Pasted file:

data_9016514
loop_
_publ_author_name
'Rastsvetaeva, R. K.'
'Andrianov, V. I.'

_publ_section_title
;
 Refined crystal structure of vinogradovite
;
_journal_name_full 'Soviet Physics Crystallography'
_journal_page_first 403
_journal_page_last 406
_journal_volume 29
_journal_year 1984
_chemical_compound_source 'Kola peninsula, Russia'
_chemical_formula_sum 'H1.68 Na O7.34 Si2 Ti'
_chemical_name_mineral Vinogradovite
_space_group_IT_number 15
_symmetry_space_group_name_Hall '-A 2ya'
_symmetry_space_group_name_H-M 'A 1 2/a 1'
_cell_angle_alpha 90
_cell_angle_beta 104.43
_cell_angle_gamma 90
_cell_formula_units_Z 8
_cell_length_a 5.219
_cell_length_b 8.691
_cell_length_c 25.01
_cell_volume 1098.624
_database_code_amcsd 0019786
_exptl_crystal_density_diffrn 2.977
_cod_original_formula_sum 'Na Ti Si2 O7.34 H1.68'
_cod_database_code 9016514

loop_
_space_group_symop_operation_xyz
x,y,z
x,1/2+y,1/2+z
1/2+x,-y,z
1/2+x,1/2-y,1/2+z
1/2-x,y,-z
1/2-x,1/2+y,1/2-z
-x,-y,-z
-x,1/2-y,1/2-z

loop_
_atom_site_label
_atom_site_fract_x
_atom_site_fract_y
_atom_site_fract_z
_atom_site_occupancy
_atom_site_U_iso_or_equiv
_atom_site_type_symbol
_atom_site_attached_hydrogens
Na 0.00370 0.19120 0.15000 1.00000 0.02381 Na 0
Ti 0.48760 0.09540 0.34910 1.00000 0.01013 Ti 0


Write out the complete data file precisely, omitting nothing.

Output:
data_9016514
loop_
_publ_author_name
'Rastsvetaeva, R. K.'
'Andrianov, V. I.'

_publ_section_title
;
 Refined crystal structure of vinogradovite
;
_journal_name_full 'Soviet Physics Crystallography'
_journal_page_first 403
_journal_page_last 406
_journal_volume 29
_journal_year 1984
_chemical_compound_source 'Kola peninsula, Russia'
_chemical_formula_sum 'H1.68 Na O7.34 Si2 Ti'
_chemical_name_mineral Vinogradovite
_space_group_IT_number 15
_symmetry_space_group_name_Hall '-A 2ya'
_symmetry_space_group_name_H-M 'A 1 2/a 1'
_cell_angle_alpha 90
_cell_angle_beta 104.43
_cell_angle_gamma 90
_cell_formula_units_Z 8
_cell_length_a 5.219
_cell_length_b 8.691
_cell_length_c 25.01
_cell_volume 1098.624
_database_code_amcsd 0019786
_exptl_crystal_density_diffrn 2.977
_cod_original_formula_sum 'Na Ti Si2 O7.34 H1.68'
_cod_database_code 9016514

loop_
_space_group_symop_operation_xyz
x,y,z
x,1/2+y,1/2+z
1/2+x,-y,z
1/2+x,1/2-y,1/2+z
1/2-x,y,-z
1/2-x,1/2+y,1/2-z
-x,-y,-z
-x,1/2-y,1/2-z

loop_
_atom_site_label
_atom_site_fract_x
_atom_site_fract_y
_atom_site_fract_z
_atom_site_occupancy
_atom_site_U_iso_or_equiv
_atom_site_type_symbol
_atom_site_attached_hydrogens
Na 0.00370 0.19120 0.15000 1.00000 0.02381 Na 0
Ti 0.48760 0.09540 0.34910 1.00000 0.01013 Ti 0